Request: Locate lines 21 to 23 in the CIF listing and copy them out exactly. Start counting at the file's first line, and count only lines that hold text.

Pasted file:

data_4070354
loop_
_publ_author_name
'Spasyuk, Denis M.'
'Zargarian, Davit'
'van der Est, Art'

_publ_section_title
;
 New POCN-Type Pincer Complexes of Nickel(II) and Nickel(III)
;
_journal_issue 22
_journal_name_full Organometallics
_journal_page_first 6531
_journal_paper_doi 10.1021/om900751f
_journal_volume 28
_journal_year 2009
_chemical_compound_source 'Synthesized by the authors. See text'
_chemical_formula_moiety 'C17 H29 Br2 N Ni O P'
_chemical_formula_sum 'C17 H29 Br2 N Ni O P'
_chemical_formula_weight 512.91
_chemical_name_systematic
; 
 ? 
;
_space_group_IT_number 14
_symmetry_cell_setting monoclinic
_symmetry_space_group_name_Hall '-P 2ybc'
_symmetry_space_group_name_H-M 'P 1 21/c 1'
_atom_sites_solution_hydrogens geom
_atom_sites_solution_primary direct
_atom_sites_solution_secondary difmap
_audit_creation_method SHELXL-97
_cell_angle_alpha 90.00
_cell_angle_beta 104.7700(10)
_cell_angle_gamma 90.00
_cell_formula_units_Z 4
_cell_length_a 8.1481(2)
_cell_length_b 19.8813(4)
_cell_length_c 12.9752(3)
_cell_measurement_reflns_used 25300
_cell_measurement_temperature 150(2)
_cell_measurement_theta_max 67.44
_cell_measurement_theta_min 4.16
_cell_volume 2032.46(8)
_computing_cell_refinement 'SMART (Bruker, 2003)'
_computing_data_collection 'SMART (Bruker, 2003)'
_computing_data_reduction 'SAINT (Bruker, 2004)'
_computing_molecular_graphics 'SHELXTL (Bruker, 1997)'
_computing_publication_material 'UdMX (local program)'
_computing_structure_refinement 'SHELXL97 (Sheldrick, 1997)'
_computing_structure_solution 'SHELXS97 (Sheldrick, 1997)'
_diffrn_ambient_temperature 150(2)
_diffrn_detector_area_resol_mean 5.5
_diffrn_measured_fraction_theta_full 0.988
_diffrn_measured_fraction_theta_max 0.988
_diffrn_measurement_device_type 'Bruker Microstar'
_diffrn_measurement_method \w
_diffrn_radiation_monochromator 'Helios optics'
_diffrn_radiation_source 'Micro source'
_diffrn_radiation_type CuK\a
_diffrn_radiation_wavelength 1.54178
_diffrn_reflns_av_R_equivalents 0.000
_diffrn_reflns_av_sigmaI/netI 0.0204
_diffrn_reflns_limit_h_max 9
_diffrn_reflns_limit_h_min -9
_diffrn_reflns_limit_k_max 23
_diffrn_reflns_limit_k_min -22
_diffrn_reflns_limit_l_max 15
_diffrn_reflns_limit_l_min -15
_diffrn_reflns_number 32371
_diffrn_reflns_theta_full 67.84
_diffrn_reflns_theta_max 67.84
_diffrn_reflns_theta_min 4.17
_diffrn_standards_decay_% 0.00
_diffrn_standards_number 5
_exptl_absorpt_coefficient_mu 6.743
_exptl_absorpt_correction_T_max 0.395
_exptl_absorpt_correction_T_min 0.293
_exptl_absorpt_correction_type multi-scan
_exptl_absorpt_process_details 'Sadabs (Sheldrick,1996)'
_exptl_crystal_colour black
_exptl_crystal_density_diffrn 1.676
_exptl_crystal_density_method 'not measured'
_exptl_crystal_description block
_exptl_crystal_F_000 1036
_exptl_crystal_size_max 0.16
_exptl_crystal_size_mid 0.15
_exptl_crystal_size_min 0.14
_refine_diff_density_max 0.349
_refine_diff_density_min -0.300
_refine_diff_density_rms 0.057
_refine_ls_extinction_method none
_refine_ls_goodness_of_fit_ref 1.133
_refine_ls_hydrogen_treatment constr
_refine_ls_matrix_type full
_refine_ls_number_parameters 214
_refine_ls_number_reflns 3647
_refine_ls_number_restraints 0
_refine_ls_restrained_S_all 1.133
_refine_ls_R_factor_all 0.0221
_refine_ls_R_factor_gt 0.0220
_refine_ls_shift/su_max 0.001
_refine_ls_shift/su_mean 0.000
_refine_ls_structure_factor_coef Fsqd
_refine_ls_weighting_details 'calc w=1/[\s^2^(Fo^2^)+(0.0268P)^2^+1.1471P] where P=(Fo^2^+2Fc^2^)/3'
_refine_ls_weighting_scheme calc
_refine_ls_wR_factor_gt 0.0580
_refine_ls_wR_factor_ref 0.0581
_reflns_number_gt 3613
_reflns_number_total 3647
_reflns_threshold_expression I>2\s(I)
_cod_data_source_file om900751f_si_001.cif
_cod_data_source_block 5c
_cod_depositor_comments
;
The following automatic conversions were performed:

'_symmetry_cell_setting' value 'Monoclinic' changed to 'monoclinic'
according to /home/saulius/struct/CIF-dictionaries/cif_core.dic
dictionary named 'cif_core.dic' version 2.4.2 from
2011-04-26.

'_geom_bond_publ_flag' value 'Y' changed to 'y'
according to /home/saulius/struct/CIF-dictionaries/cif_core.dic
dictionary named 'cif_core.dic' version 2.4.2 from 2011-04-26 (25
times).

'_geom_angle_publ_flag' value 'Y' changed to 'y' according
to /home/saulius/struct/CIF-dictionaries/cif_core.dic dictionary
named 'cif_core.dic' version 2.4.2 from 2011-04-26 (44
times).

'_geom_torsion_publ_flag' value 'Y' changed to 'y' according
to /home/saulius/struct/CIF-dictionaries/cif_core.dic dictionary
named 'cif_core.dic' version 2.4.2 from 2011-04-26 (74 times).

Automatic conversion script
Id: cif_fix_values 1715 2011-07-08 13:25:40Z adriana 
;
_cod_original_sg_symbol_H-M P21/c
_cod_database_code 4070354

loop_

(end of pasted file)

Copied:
_chemical_name_systematic
; 
 ? 